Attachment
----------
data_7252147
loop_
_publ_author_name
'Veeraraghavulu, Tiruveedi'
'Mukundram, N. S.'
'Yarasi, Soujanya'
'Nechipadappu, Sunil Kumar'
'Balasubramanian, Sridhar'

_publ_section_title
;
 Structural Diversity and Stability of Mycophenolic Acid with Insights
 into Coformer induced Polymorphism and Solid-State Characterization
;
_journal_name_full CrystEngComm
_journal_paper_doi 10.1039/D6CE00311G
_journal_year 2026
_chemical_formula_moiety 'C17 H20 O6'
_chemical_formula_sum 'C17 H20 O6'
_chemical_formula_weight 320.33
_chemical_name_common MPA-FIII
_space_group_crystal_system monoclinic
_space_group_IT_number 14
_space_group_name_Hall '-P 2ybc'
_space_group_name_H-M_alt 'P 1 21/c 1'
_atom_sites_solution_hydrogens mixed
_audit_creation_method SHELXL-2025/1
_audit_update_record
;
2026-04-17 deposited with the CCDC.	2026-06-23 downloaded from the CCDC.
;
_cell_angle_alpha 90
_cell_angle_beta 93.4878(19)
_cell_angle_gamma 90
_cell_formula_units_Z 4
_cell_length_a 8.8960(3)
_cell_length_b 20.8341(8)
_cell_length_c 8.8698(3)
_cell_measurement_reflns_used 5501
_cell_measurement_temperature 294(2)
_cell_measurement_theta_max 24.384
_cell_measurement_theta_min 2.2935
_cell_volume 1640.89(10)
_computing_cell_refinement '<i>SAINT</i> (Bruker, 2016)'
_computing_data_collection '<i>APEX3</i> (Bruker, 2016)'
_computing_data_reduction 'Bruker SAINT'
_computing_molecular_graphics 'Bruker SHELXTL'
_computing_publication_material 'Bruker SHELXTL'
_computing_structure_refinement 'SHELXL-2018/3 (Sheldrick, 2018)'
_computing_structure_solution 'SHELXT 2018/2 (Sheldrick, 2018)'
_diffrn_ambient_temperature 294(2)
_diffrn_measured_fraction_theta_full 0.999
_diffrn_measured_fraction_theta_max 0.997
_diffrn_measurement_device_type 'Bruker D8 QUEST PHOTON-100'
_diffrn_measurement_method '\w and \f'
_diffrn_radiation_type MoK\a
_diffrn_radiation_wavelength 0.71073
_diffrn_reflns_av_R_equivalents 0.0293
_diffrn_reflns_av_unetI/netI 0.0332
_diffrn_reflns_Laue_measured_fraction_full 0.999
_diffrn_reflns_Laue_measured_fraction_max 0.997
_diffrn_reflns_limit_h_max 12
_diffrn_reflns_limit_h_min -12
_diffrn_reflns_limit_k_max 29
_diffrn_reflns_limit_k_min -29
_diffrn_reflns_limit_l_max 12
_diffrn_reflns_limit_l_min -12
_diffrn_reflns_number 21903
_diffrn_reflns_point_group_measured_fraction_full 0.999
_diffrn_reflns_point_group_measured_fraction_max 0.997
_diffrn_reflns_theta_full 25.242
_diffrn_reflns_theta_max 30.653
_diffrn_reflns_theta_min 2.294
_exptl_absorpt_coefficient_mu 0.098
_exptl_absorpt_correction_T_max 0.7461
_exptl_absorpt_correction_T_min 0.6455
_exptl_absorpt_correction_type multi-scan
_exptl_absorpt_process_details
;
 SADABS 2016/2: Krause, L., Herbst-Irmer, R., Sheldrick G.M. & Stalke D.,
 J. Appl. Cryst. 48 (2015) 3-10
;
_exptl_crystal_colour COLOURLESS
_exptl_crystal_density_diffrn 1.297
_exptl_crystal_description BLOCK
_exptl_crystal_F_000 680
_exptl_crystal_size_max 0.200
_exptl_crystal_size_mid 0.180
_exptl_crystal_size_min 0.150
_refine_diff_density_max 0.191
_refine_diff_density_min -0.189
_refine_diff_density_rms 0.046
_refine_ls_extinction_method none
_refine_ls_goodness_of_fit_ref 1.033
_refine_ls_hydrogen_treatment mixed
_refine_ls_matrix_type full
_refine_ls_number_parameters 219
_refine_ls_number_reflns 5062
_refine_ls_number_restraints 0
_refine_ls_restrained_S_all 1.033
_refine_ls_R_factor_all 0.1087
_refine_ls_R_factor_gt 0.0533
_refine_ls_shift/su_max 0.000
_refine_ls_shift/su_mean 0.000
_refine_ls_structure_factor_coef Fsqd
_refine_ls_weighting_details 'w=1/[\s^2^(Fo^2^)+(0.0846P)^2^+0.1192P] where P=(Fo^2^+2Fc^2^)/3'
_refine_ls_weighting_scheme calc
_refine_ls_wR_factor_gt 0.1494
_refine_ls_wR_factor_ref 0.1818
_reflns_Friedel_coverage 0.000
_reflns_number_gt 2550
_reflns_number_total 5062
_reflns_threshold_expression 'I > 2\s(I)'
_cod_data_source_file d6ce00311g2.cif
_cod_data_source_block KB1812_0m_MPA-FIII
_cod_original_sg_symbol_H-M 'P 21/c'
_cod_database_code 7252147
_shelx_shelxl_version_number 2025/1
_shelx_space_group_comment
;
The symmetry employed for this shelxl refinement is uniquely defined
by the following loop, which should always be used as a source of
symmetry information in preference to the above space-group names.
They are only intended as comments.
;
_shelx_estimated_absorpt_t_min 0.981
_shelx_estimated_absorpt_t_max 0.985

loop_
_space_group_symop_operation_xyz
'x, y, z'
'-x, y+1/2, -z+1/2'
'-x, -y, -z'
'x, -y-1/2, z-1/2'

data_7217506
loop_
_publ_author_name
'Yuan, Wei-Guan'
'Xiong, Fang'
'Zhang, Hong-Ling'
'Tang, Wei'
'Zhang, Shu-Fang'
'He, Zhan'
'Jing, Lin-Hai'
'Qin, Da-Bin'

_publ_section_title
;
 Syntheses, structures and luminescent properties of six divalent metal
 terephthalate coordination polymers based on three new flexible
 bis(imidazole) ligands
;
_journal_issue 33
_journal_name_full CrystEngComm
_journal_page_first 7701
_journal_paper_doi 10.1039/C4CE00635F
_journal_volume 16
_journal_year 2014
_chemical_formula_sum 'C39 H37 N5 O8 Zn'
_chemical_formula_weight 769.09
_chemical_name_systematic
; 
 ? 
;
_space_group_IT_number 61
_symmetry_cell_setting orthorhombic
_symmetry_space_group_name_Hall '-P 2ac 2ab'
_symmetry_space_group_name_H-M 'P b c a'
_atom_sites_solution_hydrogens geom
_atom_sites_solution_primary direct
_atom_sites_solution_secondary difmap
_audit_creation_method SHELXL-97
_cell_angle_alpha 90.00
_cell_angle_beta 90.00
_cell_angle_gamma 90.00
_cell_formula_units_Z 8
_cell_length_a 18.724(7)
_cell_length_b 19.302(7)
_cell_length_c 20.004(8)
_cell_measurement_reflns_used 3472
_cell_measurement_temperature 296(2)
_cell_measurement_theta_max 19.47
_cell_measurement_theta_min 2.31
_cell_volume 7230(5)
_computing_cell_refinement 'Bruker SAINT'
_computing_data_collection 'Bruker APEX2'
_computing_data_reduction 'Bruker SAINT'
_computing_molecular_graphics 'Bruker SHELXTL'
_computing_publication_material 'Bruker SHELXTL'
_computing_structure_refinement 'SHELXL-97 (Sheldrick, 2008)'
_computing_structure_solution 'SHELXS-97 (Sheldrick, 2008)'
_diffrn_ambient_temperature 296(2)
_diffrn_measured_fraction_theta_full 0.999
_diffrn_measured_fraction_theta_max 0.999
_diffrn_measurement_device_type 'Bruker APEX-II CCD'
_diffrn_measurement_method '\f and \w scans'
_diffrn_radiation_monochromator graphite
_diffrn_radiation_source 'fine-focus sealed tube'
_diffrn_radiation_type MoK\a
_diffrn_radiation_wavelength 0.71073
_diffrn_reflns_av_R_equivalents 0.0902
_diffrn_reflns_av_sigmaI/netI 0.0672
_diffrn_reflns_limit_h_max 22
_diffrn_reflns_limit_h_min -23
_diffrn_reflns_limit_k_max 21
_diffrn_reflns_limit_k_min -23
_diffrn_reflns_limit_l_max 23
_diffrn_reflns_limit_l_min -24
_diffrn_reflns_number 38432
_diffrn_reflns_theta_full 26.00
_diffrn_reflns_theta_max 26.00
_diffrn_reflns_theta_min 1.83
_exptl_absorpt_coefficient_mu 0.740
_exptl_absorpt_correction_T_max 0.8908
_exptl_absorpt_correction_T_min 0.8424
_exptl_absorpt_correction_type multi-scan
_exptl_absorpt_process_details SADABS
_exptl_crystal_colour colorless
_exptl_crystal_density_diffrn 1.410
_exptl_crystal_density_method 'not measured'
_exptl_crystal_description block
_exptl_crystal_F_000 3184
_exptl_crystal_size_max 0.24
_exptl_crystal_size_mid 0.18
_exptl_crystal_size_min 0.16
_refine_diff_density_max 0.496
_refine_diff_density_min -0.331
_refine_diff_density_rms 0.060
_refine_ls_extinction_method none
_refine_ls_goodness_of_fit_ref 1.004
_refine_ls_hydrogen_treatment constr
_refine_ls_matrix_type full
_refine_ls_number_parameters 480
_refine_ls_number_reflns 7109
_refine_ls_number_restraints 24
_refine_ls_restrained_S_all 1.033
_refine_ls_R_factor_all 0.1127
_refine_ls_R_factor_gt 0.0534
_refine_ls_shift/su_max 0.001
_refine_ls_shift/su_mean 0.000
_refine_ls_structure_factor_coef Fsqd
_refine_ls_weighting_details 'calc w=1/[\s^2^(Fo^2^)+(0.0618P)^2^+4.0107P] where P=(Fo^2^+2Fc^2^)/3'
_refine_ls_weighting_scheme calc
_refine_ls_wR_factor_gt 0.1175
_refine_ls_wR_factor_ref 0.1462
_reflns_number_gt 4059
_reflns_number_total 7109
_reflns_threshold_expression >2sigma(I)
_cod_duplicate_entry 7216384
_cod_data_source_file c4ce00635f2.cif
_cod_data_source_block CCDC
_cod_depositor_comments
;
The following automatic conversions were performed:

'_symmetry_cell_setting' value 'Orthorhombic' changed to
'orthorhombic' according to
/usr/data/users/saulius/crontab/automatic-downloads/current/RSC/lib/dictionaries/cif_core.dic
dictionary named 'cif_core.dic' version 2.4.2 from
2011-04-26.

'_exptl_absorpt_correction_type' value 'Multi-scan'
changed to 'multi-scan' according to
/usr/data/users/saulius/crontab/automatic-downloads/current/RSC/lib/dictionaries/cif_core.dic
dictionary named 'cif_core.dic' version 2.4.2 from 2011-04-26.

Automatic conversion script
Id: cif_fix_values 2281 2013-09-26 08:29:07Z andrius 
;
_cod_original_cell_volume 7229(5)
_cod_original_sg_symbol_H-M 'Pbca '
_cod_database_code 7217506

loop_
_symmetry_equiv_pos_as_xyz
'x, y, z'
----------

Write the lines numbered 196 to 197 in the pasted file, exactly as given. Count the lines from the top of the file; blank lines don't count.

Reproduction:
_diffrn_radiation_type MoK\a
_diffrn_radiation_wavelength 0.71073